See this is what happens when you do open ended searches. I am sure that you thought I would be ranting here about what a dismal conference it was. Or maybe how everything that they agreed to was a drop in the atmospheric bucket considering how much and how many different types of toxins we spew. And I may do that tomorrow, but today South Africa is smiling because nobody was killed and they got a new observatory out of the deal. From Monaco no less.
South Africa: Climate Change Observatory for the Country
13 December 2011
A unique climate change observatory, the first of its kind in the world, focusing on bringing scientific information from around the globe to the public, is to be built in Cape Town by the International Polar Foundation.
The announcement, first reported by the SABC on Friday, was made last week at a function attended by Prince Albert and Princess Charlene of Monaco, who were in Durban for the UN climate change summit (COP 17).
Prince Albert is a patron of the Belgium-based International Polar Foundation (IPF), a non-profit organisation established in 2002 with the aim of “providing a novel interface between science and society”. The IPF’s last major project, completed in 2009, was the construction of a new research station – the world’s first zero-emission research station – in Antarctica.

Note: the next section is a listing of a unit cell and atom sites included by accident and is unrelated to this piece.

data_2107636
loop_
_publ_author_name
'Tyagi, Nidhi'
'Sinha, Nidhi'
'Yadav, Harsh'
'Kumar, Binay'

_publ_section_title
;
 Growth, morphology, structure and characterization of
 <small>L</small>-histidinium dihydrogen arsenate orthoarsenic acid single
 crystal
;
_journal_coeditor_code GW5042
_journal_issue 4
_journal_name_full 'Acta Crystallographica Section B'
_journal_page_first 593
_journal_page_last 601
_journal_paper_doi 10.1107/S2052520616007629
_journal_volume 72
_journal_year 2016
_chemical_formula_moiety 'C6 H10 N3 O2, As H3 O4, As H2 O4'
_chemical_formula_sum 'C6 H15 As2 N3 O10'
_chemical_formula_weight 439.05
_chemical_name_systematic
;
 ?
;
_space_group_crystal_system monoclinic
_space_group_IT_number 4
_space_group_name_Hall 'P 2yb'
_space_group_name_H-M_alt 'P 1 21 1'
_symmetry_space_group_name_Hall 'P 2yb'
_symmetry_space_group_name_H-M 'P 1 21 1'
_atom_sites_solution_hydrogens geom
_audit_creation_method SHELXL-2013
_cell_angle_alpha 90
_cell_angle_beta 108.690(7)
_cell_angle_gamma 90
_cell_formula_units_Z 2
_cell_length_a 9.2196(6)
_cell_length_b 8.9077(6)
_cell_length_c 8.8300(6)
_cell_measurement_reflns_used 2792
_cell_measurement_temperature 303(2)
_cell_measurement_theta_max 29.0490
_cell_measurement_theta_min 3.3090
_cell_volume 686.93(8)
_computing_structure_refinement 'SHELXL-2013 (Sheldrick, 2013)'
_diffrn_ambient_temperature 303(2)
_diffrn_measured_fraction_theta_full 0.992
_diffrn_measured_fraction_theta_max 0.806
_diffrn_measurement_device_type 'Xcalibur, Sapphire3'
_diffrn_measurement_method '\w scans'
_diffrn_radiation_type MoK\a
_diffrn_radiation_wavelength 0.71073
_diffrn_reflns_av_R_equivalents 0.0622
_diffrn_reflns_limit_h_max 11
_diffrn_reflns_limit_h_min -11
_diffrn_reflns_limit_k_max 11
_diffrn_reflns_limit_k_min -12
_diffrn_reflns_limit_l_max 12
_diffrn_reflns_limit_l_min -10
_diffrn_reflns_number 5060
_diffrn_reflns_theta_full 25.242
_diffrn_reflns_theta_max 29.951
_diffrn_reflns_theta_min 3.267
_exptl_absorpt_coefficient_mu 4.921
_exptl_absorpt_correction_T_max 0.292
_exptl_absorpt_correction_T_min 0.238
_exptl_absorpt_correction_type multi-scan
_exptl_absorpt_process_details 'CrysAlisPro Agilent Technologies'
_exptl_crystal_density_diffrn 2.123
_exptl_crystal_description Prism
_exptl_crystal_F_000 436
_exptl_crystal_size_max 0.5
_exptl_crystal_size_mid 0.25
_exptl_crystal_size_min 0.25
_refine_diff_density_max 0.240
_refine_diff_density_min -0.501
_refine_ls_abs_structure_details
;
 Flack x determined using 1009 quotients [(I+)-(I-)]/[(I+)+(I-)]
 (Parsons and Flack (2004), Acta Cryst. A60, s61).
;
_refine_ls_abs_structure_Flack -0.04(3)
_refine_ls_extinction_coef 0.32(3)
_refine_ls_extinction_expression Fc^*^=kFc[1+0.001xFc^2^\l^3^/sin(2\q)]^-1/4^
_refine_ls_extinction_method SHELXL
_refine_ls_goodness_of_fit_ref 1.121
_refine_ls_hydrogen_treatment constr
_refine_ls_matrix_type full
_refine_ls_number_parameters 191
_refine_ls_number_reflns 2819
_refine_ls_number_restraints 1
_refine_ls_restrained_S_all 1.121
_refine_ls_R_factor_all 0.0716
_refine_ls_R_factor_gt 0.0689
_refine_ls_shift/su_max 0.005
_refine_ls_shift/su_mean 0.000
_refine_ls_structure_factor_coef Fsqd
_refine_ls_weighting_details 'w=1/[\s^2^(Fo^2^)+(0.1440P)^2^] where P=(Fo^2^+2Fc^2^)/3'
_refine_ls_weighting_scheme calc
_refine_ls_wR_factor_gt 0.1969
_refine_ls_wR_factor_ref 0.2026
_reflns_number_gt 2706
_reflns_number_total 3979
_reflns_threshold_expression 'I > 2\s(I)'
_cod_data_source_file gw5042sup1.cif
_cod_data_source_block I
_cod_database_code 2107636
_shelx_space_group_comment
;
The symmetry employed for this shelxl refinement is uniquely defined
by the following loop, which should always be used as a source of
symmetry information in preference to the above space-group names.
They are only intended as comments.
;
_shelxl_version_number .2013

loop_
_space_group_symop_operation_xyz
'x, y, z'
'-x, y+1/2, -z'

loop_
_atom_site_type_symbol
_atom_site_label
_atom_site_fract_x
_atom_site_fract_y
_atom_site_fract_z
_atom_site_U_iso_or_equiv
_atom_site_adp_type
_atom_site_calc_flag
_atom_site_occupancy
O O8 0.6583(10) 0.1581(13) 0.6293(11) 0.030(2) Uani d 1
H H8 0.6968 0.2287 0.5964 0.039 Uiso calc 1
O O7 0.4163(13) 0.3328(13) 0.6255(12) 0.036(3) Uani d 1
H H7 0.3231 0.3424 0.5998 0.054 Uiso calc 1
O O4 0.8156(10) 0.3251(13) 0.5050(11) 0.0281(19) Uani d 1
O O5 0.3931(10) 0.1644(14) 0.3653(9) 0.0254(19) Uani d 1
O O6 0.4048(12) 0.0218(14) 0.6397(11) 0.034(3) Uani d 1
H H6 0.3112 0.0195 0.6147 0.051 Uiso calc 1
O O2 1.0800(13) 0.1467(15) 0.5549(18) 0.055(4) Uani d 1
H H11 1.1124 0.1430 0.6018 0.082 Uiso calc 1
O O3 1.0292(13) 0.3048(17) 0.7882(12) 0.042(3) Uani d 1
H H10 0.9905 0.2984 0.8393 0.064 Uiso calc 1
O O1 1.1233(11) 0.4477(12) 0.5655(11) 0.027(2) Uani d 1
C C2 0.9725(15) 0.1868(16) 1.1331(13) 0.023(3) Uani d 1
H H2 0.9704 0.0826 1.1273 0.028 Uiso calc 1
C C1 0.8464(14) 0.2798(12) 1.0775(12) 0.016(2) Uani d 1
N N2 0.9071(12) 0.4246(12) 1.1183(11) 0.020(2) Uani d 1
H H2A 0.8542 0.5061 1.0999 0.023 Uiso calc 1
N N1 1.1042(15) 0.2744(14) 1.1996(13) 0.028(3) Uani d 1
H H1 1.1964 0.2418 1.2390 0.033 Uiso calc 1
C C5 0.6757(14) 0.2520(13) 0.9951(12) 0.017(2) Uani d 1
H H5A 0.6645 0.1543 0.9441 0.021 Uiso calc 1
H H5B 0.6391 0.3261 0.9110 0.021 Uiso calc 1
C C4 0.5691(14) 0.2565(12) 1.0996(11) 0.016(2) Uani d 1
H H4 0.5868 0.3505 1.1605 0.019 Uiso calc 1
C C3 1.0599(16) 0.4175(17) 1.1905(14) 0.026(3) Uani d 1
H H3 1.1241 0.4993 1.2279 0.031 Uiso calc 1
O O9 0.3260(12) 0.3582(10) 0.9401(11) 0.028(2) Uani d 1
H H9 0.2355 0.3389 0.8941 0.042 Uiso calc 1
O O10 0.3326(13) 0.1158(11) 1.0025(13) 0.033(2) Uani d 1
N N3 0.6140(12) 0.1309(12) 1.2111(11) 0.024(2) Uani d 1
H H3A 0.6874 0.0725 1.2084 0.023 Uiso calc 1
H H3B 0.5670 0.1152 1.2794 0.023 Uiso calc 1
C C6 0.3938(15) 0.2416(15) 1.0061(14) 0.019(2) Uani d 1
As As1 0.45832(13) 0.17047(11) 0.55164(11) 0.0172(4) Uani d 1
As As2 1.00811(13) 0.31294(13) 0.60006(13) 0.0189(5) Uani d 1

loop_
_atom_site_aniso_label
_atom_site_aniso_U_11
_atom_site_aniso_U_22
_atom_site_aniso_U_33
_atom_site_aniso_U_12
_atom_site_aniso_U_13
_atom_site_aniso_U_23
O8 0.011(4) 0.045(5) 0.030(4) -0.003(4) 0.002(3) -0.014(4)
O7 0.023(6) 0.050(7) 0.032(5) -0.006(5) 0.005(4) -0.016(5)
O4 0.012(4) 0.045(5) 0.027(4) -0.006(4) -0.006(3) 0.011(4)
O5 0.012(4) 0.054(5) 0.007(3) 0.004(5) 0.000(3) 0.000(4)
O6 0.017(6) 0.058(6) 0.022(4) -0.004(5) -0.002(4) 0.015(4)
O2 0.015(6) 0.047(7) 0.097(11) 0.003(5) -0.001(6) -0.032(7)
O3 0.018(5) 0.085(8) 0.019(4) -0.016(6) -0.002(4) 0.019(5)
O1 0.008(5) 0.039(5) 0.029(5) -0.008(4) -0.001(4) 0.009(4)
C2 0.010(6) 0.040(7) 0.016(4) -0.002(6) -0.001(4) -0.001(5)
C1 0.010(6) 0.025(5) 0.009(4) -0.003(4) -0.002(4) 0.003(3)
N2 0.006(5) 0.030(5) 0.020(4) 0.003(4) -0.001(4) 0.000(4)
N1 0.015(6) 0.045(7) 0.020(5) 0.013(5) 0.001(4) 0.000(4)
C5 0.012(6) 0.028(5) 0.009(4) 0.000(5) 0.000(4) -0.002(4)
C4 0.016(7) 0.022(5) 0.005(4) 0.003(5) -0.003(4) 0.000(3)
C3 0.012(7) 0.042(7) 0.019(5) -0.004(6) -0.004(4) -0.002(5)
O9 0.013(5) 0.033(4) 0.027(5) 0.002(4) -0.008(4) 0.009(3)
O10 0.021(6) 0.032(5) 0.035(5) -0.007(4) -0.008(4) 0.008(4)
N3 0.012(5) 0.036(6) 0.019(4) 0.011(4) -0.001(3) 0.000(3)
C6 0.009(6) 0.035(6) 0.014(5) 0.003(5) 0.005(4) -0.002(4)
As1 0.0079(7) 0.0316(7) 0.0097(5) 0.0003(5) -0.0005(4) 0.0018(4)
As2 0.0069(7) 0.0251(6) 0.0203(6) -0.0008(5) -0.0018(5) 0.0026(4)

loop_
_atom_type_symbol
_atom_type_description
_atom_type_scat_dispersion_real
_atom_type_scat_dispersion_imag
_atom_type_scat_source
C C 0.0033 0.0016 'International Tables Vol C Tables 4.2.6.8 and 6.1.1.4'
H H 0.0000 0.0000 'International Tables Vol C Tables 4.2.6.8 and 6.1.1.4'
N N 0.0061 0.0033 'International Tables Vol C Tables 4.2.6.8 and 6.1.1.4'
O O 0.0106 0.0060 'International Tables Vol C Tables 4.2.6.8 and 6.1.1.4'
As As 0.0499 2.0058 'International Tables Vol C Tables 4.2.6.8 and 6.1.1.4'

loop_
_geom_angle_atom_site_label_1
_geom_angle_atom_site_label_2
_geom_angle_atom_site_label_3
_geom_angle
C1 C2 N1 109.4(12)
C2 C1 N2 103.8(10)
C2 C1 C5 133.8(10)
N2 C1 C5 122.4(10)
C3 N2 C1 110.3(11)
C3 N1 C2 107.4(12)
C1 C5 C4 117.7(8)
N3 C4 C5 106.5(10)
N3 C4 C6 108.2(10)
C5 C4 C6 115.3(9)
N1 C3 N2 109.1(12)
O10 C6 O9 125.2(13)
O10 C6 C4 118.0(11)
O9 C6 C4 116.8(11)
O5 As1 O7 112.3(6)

Interface between science and society
Its next major project is the Polaris Climate Change Observatory, which will be built in the heart of Cape Town’s famous V&A Waterfront, on a jetty that will be specially developed, the IPF says on its website, “to offer visitors of all ages a striking experience as a path to sustainability.
“Featuring permanent and temporary exhibitions, outreach and education activities, spectacular ways of presenting climate facts and figures, highlighting new science and innovations, the Polaris Climate Change Observatory will confirm Cape Town and South Africa as world landmarks for climate action.”
According to the IPF, Cape Town is the perfect location for this “new breed of science centre”, and not only because of the city’s geographical location as a gateway to the Southern Pole.
Scheduled to open in 2014, the first Polaris Climate Change Observatory will bring together “the ingenuity of one of Africa’s premier cities with a revolutionary concept which will change the way visitors understand the world, the changing climate and ways in which humanity can take responsibility and make decisions for the future”.
Go there and read. More tomorrow.